Dick LeBeau hasn't suited up as a player since the Nixon Administration. Floyd Little last played in the NFL in 1975.
Russ Grimm and Rickey Jackson haven't been retired as long, but they haven't put on pads in nearly two decades.
On Saturday, they join two of the easiest choices for the Pro Football Hall of Fame — Jerry Rice and Emmitt Smith, who were slam-dunk selections in their first year of eligibility — and John Randle, who had to wait only one extra year before being voted into the shrine.
LeBeau and Little are joining their sport's most prestigious fraternity through the senior committee route. And the long wait might make it a bit more special.
"I still get up in the morning and pinch myself and count my blessings and say I guess I'm not dreaming," LeBeau said. "I've always had a strong sense of history, and that's the largest impact that it's had on me, that I'm going to be a piece of National Football League history forever. That just kind of makes me shake my head a little bit. ... It's 10,000 dreams come true."
Ditto for Little, who admits he was bothered by all the rejections through the years from hall voters.
"It's hard to let it go when people keep introducing you — like a Frank Gifford or a Pete Rozelle — as a 'future Hall of Famer,' and you've always been called a 'future Hall of Famer,'" Little said. "Well, how far in the future are they talking about?"
Finally, they are talking about this weekend. The former star running back of the Denver Broncos and the ex-Detroit Lions defensive back will stand on the same stage in Fawcett Stadium along with the game's most prolific receiver (Rice) and career rushing leader (Smith). They will join Randle, an outstanding pass-rushing defensive tackle for the Vikings, and Grimm, one of "The Hogs" on the Redskins' great offensive line of the 1980s. Plus Jackson, a playmaking linebacker for the Saints.
LeBeau ostensibly was voted into the hall because of his playing credentials, which included 171 consecutive starts at cornerback, a league mark, and his 62 interceptions. But he began coaching soon after he retired as a player in 1972, and is the mastermind of several defensive schemes, including the zone blitz used nowadays by every team.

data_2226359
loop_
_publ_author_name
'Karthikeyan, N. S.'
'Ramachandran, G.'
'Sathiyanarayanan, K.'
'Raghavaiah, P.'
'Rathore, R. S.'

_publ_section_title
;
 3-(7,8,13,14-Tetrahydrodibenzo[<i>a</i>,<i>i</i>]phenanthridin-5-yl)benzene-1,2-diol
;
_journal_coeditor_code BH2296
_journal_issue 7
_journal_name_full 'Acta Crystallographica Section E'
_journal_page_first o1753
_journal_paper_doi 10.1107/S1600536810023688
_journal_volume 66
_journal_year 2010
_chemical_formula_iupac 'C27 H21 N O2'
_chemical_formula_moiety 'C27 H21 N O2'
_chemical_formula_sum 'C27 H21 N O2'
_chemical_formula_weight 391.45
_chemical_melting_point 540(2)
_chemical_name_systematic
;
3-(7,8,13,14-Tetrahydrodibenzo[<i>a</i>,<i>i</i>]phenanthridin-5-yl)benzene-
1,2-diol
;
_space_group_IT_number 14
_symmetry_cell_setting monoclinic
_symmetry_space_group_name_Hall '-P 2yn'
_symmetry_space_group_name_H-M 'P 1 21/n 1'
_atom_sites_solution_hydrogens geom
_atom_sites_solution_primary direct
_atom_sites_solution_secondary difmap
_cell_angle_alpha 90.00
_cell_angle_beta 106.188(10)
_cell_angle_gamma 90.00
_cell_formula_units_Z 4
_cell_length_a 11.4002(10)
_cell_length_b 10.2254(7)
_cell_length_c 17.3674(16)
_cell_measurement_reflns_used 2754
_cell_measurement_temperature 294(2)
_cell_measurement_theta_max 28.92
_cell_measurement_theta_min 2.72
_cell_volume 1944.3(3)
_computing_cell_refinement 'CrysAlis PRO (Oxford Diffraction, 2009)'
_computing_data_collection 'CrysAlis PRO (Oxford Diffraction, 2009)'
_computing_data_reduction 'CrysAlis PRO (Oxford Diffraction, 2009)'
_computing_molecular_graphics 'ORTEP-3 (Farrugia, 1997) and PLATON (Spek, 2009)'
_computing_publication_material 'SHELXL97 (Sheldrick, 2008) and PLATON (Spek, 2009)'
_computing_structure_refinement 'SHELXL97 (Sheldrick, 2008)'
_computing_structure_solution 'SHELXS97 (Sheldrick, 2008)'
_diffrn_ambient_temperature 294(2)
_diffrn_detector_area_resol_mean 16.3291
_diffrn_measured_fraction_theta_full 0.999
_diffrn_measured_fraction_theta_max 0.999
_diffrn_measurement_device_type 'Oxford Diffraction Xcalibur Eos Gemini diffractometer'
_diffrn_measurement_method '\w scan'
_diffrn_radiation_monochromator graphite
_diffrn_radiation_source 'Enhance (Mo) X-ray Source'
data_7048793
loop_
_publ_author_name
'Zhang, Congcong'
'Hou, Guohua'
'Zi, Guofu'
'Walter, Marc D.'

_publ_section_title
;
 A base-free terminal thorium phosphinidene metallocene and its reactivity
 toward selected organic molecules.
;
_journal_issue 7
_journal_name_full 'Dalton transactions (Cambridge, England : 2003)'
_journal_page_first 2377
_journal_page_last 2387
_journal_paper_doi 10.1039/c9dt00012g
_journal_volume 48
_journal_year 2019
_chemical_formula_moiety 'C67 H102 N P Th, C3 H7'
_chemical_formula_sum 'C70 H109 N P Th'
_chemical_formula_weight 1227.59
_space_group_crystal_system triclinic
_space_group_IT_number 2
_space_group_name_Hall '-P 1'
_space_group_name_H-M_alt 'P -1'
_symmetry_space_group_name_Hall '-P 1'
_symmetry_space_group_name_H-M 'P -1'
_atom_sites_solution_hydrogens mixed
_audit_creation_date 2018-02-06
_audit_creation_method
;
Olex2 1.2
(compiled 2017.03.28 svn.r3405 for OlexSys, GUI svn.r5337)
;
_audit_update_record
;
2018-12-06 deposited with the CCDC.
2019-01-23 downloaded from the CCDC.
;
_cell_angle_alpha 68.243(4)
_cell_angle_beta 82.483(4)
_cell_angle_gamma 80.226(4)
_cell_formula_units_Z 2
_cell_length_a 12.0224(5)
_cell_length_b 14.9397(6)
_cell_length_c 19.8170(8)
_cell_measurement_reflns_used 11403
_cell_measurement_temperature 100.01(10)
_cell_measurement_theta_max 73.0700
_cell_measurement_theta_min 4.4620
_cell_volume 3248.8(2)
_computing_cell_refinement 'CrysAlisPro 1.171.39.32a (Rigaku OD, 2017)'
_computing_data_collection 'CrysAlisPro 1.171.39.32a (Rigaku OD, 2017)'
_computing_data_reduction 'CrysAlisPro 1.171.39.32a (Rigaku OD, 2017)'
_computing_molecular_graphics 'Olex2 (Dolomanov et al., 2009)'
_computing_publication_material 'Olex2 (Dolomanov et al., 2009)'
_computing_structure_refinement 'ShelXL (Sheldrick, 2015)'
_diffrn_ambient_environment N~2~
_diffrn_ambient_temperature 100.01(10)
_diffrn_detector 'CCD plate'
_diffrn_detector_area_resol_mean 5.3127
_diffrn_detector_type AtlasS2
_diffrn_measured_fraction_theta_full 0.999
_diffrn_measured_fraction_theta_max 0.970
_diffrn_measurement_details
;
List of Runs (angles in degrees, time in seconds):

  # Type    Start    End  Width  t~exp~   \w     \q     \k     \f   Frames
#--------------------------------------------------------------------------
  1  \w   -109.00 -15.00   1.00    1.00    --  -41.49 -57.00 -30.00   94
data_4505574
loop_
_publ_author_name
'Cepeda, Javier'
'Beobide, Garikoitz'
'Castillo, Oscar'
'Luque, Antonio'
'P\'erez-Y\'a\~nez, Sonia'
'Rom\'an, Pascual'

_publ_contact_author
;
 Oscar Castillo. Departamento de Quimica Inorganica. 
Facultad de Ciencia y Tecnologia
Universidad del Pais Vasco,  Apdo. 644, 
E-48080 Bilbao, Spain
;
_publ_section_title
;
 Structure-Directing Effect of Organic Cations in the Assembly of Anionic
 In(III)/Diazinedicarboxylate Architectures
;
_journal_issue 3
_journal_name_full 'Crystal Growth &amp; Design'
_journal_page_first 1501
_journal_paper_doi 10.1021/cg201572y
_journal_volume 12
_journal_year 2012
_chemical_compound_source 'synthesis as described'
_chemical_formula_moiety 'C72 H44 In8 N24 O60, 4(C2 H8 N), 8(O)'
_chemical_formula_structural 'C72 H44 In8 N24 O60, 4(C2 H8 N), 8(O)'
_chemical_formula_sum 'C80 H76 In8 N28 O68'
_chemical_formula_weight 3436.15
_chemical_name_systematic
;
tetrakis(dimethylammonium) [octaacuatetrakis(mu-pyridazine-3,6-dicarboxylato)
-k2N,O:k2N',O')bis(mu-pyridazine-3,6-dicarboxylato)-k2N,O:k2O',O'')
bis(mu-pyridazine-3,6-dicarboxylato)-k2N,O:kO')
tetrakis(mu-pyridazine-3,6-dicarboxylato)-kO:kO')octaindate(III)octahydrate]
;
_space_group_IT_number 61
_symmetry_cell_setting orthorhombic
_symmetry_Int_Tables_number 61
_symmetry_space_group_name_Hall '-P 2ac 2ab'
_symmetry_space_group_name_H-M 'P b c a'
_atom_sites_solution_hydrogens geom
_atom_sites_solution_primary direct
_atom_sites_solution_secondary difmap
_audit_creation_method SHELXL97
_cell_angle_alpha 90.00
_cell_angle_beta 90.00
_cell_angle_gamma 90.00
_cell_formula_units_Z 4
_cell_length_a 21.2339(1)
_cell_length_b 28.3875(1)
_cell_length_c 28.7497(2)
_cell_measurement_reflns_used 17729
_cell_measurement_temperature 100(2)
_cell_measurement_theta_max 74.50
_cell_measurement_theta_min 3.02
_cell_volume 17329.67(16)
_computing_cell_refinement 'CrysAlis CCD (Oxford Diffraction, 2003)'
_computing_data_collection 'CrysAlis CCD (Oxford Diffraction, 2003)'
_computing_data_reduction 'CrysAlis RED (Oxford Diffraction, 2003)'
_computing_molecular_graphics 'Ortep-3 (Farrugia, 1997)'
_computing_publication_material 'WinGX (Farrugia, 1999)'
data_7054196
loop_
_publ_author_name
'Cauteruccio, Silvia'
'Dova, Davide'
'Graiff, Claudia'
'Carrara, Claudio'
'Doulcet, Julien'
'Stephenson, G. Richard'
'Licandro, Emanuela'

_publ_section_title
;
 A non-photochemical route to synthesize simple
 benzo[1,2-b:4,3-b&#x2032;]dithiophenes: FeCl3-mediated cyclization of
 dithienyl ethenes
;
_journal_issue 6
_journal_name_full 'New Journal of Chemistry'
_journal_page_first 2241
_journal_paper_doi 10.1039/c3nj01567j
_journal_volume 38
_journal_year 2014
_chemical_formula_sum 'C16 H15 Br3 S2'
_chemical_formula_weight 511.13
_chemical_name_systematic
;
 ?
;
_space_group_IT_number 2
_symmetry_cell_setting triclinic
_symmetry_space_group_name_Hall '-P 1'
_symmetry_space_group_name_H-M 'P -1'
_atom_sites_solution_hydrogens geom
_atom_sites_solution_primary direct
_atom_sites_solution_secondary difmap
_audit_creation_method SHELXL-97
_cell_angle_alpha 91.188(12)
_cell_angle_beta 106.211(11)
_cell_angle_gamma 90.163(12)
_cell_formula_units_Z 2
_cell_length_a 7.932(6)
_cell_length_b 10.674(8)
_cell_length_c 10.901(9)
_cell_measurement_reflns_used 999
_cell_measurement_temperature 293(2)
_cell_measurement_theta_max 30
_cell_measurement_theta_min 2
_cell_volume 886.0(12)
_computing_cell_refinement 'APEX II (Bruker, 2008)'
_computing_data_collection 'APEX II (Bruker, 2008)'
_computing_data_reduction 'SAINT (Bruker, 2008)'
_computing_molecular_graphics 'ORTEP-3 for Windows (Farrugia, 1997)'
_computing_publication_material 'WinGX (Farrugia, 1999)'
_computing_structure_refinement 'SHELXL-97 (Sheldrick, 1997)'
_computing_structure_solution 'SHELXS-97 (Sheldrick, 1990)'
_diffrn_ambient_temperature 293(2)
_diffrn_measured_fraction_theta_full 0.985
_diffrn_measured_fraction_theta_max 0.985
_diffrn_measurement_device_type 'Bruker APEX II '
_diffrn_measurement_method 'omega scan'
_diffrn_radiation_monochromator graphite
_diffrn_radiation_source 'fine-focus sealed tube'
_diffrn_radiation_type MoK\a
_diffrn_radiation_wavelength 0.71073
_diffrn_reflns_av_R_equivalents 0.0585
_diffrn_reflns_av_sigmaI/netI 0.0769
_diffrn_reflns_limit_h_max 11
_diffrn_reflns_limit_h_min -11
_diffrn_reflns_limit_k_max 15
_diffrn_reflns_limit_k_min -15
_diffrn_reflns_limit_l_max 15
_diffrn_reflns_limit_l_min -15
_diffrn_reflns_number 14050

"Dick LeBeau," Steelers safety Troy Polamalu said, "is the greatest coach of all time."
The Steelers will bus to Canton from their training camp in Latrobe, Pa., for the inductions as LeBeau joins former Lions secondary teammates Dick "Night Train" Lane, Yale Lary and Lem Barney in the Hall of Fame. More than 80 Hall of Famers will be on hand.
"I don't know anyone that knows Dick LeBeau who doesn't like him, who doesn't have a high regard for his abilities as a coach," said Cincinnati Bengals owner Mike Brown, who hired LeBeau to be his team's head coach in 2000. "He's a very imaginative coach, a very successful coach. No matter where he's been, he's done well. And I think this is a wonderful thing that he has made this level, it really is. And I look forward to his being enshrined in the Hall of Fame."
Little was the face of the Broncos franchise to the point that his signing helped keep the franchise from leaving Denver. He rushed for 6,323 yards and 43 touchdowns — not nearly in Smith's territory — and made five Pro Bowls.
"Floyd has made immeasurable contributions to our franchise and to the NFL, on and off the field, and he deservedly takes his place in Canton among the greatest ever to play this game," Broncos owner Pat Bowlen said.
Grimm is the first Hog to make the hall.
"We've finally got that first step, where one of us is in now," Grimm said. "I think that'll put a little bit more light on some of the guys I played with."
A left guard as adept in run blocking as pass protection, Grimm currently is the assistant head coach of the Arizona Cardinals.
Jackson had 128 sacks officially — in his rookie year of 1981 sacks were not yet kept by the NFL — and was a four-time All-Pro. He was a key to the Saints' turnaround from laughingstock to playoff team.
Randle did even better with 137½ sacks, the most for a defensive tackle in league history.
Then there are Rice and Smith, both unstoppable forces during their unequaled careers.
Rice had a record streak of 274 consecutive games with a catch; 11 straight 1,000-yard receiving seasons; 22 touchdown catches in 12 games of the strike-shortened 1987 season; and final totals of 1,549 receptions for 22,895 yards and 197 touchdowns.
Like Rice, Smith put his record-setting numbers far beyond established standards. While Rice did it with explosive grace, Smith's game was powerful and persistent.
He rushed for 18,355 yards and 164 touchdowns, and also had the most carries (4,409) for a career. Playing a position with an average life span that can be measured on one hand, Smith was a force for all of his 13 seasons in Dallas and nearly reached 1,000 yards in his last of two seasons in Arizona.